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» 06/27/2012
Bishop of Kontum denounces the Vietnamese authorities for seizing religious buildings
In a letter the prelate calls for "fairness and justice" and defends the "feelings of the people." Issue at stake, three properties "borrowed" by the authorities and never returned. For Msgr. Michael Hoang Duc Oanh religious freedom is also a matter of "application of the law" and the principles of "truth, justice and love."

Ho Chi Minh City (AsiaNews / EDA) - A battle to achieve "fairness and justice," to safeguard "the feelings of the people" Vietnamese and Catholic and their legitimate "interests". This is the message at the heart of a letter written by Msgr. Michael Hoang Duc Oanh, bishop of the diocese of Kontum in the Central Highlands, regarding Church property illegally confiscated by local government. In the letter addressed to the highest institutions of the province, the prelate, a passionate defender of religious freedom in past campaigns (see AsiaNews 05/03/2012 Kontum: attack against priest and Christians generating "frustration and misunderstanding"), denounces "the destruction of a key charity centre", the latest act of a series of seizures and confiscations of property and assets belonging to the Vietnamese Catholic Church.

The open letter was dated 28 May, but only in recent days appeared on the Vietcatholich News section in the local language. It is addressed to the President of the People's Committee of the province of Kontum and, in the first instance, wants to clarify that the loss of property or tangible property is not a "mortal wound". However, Msgr. Michael Hoang Duc Oanh adds that the fight for religious freedom also involves the "defense of justice and inalienable rights" of people and property, taken "on loan" from local governments in recent decades and never returned.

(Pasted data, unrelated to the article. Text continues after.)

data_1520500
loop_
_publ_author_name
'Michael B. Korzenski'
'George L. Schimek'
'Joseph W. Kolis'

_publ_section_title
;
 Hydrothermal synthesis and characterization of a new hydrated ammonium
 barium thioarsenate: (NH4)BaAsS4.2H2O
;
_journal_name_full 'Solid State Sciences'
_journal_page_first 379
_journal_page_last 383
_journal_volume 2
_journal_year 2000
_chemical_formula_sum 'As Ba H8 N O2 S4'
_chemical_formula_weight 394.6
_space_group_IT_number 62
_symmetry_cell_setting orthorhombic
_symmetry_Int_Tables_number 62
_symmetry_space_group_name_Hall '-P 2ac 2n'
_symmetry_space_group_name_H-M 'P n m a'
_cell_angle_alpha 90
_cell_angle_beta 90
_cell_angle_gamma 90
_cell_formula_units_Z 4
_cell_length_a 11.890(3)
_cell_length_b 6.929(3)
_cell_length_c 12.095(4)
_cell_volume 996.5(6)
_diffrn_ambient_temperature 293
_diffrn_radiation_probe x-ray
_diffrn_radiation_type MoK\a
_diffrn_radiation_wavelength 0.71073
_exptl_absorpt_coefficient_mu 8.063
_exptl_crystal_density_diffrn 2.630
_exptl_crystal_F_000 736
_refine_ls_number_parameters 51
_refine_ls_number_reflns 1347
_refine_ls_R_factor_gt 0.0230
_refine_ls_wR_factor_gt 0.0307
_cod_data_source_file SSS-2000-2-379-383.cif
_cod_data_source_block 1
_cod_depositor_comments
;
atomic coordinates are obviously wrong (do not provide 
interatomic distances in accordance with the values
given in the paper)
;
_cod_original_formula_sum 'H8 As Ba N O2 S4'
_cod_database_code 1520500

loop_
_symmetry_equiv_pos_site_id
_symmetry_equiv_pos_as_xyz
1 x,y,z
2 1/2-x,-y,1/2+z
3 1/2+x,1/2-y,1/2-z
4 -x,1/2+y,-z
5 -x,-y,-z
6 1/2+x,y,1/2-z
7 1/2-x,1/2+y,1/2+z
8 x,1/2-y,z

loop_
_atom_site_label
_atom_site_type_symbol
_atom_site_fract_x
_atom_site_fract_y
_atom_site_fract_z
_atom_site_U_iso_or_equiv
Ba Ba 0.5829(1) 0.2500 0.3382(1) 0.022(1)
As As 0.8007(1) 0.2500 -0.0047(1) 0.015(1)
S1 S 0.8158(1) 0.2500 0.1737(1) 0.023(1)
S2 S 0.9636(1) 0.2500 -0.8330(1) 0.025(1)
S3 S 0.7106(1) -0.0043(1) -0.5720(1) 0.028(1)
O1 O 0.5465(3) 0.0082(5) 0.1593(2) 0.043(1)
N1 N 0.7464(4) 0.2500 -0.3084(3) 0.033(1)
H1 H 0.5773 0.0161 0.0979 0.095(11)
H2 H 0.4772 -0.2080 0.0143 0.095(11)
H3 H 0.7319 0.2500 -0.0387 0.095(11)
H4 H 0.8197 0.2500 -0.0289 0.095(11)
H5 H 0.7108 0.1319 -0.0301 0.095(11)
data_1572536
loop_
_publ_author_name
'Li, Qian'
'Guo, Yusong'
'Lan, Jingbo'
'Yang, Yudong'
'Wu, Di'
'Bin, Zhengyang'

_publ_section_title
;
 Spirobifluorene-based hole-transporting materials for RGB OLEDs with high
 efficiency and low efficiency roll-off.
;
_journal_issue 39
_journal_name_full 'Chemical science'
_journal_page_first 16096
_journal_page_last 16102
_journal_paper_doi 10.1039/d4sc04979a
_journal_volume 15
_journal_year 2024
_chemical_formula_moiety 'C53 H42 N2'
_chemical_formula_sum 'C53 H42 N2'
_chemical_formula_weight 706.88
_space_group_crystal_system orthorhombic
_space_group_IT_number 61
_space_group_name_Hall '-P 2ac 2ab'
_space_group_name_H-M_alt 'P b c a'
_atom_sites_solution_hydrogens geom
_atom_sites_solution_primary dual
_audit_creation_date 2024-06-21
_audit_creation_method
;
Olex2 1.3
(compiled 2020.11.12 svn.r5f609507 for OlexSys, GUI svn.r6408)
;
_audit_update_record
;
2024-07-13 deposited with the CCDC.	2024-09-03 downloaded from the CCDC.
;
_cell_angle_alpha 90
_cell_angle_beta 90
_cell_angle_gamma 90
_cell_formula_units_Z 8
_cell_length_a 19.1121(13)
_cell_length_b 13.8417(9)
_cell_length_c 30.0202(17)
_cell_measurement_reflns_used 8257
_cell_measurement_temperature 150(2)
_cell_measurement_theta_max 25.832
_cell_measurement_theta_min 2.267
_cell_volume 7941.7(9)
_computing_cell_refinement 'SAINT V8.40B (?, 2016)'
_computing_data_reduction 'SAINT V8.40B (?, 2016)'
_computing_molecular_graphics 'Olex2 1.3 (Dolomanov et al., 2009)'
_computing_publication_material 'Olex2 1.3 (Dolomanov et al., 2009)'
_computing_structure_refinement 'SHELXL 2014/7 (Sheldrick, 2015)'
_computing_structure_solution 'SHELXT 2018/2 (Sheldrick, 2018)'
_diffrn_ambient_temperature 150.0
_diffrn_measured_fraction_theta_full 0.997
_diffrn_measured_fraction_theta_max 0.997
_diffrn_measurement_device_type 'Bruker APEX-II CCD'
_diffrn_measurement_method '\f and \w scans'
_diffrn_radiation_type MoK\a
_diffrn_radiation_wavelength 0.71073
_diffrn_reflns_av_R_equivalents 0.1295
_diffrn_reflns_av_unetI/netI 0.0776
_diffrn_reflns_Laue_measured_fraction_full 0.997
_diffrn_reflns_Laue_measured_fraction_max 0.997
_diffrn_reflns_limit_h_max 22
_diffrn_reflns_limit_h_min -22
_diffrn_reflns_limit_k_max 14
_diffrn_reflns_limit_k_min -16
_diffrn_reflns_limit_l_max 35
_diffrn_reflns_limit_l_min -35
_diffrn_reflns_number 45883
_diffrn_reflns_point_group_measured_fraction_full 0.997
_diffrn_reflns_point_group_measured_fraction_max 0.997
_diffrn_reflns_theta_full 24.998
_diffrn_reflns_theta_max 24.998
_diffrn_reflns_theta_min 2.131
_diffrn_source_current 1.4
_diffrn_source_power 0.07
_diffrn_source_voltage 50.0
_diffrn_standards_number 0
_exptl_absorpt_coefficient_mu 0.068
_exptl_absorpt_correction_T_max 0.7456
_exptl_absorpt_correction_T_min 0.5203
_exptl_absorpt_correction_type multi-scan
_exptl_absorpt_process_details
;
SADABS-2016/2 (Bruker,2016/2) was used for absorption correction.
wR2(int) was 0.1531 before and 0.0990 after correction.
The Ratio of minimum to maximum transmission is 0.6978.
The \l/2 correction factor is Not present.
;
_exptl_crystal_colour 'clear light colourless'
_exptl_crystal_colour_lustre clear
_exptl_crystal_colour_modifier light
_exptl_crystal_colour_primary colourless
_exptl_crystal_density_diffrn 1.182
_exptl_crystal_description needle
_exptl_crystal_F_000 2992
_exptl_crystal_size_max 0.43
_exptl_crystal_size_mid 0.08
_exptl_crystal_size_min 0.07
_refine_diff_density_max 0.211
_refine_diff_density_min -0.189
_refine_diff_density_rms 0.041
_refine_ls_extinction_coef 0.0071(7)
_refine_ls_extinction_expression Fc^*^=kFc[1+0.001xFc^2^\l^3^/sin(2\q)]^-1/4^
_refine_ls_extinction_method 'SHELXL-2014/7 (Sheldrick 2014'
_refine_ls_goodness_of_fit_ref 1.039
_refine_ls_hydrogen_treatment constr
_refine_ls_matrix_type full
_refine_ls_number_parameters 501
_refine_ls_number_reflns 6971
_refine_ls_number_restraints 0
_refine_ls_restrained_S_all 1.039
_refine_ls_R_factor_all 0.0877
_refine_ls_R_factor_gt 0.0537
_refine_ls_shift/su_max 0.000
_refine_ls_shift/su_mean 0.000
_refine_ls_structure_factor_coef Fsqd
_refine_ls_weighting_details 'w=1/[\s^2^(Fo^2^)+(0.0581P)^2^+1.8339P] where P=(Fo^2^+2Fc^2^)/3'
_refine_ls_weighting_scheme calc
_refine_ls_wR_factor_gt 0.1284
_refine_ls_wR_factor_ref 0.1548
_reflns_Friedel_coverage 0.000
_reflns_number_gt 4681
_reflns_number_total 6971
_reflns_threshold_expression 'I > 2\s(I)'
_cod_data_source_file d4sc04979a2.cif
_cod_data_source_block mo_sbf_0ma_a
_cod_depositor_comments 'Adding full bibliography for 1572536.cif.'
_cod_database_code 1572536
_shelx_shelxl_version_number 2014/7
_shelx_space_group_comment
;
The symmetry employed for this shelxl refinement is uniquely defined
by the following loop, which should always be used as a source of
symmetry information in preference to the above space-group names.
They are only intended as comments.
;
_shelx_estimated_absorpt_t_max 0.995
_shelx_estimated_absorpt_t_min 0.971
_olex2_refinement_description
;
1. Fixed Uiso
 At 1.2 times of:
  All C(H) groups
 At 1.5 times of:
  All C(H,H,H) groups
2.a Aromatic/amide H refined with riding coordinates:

The prelate cites "several sources" according to whom the provincial section of the Ministry of Education "is preparing to demolish the Kontum diocese charity center" to build in its place, "an institute for the training of nursery school personnel". The manner by which authorities have requisitioned the property, according to Msgr. Michel, is symptomatic of the "manner and political ways of a regime." Regardless of the fact that the property belonged to the Church and "should be returned to its rightful owner," added the bishop, the local authorities "continue to act as if nothing has happened and violate the very principles they have laid down."

In practice, there are three cases mentioned explicitly by the Bishop of Kontum: the convent of the Sisters of Charity, built in the 1930s, and demolished to make way for a government institution, the expulsion of the Sisters of Providence from their convent and who have been left for 30 years without a home, the charity center "borrowed" in 1978 and never returned. In addition there are other small and large examples of violations, leading religious and faithful to loose trust in the government and its institutions.

"This case is not just a matter of goods and property," adds Msgr. Michael Hoang Duc Oanh. "It is a factor of fairness and justice: it is also a question of people's feelings, their rights, the law and the wellbeing of the individual." We are not asking for "favors," said the prelate, but "we just want to be treated with the same justice that is due to all citizens who have the right to live successfully in a society where the law is fully applicable in practice" built on the principles of "truth, justice and love."


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See also
05/26/2011 VIETNAM
Archbishop of Hanoi against the demolition of Sisters of Saint Paul convent
by Philip Blair
01/08/2009 VIETNAM
New directive from Hanoi on Church property: nothing will be given back
01/28/2010 VIETNAM
Danang 400 Catholic families thrown out of their homes to build a resort
by J.B. An Dang
12/15/2010 VIETNAM
New threats and attacks by authorities against the Redemptorists in Vietnam
10/08/2010 VIETNAM
Vietnamese church launches first ever Justice and Peace Commission
by J.B. An Dang

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